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Wyoming Business Tips for Oct. 30-Nov. 5


October 24, 2011 — A weekly look at Wyoming business questions from the Wyoming Small Business Development Center (WSBDC), part of WyomingEntrepreneur.Biz, a collection of business assistance programs at the University of Wyoming.

By Anya Petersen-Frey, WSBDC regional director

"What does creativity in the workplace really mean?" Jake, Basin

Creativity can be defined in different ways. I define it as the thought process that leads to value-added innovation. Creativity is asking why rather than accepting the status quo.

Wayne Rogers, formerly of M.A.S.H. television fame, left full-time acting to become an entrepreneur. He has owned vineyards, restaurants and produced plays. In an interview in the August edition of Success magazine, he shares the importance of taking a creative approach to business rather than an administrative one.

"If you take a creative approach, you question every step of the process ... If you do that it will release imaginative solutions; that's what inventors do. If you approach the business from an administrative angle, you take what is served up to you. You do it and don't think about alternative ways to do it," he says.

No matter the size of a business, even if it is a one-person operation, an atmosphere of innovation can flourish. As an owner, find mentors and other business owners to share ideas. Develop a solution-centered mindset that allows you to constantly re-evaluate what is working well and what is not. Encourage employees to think about and share ideas without fear of judgment.

Many people might say that "they are not creative," but that is usually not true -- it just takes some time to coax them into sharing ideas and getting past the fear of "getting it wrong" or "looking foolish."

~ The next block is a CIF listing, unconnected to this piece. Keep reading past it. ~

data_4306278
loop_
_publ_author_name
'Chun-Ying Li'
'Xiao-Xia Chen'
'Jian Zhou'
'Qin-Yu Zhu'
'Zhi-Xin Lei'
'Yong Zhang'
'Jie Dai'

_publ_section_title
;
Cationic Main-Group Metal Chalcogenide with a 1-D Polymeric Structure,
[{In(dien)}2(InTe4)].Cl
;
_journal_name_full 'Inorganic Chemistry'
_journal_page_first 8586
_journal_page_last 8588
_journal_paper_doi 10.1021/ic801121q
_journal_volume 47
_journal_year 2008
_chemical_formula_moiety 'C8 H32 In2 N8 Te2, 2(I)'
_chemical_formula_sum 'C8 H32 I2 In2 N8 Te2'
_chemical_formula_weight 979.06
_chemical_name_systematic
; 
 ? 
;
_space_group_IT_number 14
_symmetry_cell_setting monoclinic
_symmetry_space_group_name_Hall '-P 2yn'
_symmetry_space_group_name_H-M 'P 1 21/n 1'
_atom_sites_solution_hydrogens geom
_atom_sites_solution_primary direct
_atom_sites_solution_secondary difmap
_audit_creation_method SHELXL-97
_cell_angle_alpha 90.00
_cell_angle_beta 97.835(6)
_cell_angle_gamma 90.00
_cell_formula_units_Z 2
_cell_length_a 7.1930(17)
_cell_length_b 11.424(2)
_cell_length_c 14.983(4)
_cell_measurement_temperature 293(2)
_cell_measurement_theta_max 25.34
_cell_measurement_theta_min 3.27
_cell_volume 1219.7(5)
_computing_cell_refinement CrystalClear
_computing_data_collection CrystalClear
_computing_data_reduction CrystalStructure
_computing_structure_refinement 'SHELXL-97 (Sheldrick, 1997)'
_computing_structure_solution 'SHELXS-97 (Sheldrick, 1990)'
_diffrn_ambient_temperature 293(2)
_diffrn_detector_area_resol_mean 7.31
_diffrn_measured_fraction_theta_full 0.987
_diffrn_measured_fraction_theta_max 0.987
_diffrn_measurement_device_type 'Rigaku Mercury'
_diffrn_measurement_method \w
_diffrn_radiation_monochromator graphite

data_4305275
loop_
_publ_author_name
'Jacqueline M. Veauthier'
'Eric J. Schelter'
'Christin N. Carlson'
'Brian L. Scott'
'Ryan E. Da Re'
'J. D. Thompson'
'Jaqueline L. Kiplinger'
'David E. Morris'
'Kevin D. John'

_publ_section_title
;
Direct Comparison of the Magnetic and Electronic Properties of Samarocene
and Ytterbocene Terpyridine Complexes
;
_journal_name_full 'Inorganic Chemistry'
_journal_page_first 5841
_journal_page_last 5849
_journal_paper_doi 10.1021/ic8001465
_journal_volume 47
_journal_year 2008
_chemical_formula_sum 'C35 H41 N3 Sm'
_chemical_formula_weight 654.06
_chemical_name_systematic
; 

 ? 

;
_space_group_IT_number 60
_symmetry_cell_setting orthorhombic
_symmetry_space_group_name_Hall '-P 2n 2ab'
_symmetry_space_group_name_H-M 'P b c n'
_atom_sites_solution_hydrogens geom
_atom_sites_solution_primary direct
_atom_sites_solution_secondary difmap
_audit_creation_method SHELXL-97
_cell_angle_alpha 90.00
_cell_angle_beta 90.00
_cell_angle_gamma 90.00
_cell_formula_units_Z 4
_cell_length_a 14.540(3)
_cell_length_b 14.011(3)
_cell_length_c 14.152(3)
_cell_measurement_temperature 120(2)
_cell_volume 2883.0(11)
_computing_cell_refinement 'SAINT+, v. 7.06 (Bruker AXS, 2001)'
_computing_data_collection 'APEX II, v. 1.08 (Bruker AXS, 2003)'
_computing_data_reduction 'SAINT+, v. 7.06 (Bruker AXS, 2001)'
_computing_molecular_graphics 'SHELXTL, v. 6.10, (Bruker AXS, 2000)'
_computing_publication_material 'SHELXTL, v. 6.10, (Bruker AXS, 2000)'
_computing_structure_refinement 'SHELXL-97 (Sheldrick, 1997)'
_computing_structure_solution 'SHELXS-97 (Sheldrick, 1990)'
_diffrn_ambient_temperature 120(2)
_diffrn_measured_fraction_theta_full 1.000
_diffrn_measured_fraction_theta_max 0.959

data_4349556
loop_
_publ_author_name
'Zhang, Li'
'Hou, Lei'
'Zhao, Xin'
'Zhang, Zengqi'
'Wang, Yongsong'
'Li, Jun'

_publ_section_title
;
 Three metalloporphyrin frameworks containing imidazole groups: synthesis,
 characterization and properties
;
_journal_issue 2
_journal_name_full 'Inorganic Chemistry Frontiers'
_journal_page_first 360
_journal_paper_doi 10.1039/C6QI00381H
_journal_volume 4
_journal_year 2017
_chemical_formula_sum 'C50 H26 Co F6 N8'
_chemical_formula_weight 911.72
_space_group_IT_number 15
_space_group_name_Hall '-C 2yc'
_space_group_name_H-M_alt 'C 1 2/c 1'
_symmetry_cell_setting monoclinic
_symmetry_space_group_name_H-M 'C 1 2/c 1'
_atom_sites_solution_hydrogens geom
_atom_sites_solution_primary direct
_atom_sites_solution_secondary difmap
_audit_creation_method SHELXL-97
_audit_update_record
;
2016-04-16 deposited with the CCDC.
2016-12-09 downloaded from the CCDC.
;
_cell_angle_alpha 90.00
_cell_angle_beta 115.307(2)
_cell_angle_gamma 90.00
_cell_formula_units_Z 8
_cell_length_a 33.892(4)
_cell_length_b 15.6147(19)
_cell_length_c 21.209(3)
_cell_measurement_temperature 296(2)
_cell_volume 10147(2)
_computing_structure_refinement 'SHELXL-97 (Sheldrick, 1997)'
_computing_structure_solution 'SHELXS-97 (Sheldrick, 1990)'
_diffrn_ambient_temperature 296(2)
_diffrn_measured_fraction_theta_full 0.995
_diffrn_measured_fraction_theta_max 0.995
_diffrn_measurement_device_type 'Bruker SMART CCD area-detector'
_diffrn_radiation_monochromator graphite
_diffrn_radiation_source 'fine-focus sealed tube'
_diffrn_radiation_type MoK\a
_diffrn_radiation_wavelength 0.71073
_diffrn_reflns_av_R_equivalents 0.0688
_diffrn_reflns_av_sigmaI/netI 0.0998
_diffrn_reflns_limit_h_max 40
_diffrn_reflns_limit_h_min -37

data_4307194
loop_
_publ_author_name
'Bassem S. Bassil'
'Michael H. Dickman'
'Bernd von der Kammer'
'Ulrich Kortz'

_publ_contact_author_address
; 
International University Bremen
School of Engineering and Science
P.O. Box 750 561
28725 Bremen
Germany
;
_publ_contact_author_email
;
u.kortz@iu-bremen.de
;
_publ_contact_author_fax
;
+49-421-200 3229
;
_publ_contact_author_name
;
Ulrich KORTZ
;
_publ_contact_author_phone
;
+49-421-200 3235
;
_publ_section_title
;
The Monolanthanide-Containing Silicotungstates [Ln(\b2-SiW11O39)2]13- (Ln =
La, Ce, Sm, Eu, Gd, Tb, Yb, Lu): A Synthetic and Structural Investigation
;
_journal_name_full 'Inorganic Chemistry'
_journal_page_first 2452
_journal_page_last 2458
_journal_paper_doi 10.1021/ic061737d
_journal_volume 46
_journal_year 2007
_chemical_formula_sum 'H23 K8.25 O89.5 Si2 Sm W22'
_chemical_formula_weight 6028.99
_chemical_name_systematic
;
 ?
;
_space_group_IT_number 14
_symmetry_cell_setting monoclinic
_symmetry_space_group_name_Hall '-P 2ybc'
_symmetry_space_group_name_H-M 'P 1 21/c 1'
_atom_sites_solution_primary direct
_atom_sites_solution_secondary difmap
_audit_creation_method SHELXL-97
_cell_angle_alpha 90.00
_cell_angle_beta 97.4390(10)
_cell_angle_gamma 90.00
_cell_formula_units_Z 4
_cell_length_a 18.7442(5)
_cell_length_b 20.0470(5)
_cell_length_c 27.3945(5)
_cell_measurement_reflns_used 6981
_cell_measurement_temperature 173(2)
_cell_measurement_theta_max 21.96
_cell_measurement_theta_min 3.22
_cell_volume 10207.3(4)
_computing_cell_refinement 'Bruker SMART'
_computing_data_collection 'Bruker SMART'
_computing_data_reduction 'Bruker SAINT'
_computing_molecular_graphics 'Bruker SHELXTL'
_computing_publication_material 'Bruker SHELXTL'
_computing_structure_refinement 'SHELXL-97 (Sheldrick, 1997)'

Here are a few steps to incorporate creativity into your business life:

-- Increase the visual stimuli of your physical space. In the workplace add some color, reconfigure space -- visuals inspire people to think differently.

-- Think long term and communicate.

-- Make customers your innovation partners. How could you improve your product service from their perspective?

-- Before reaching closure on a course of action, seek alternatives and diverse viewpoints.

-- Do not focus on growth. Growth is an outcome of success innovation. Focus on becoming adept at taking ideas from generation to marketplace. Be flexible.

-- Remove whatever obstacles are in the way of people communicating new ideas. And have fun.

A blog version of this article and an opportunity to post comments is available at http://www.wyomingentrepreneur.typepad.com/blog/.

The WSBDC is a partnership of the U.S. Small Business Administration, the Wyoming Business Council and the University of Wyoming. To ask a question, call 1-800-348-5194, email wsbdc@uwyo.edu or write 1000 E. University Ave., Dept. 3922, Laramie, WY, 82071-3922.

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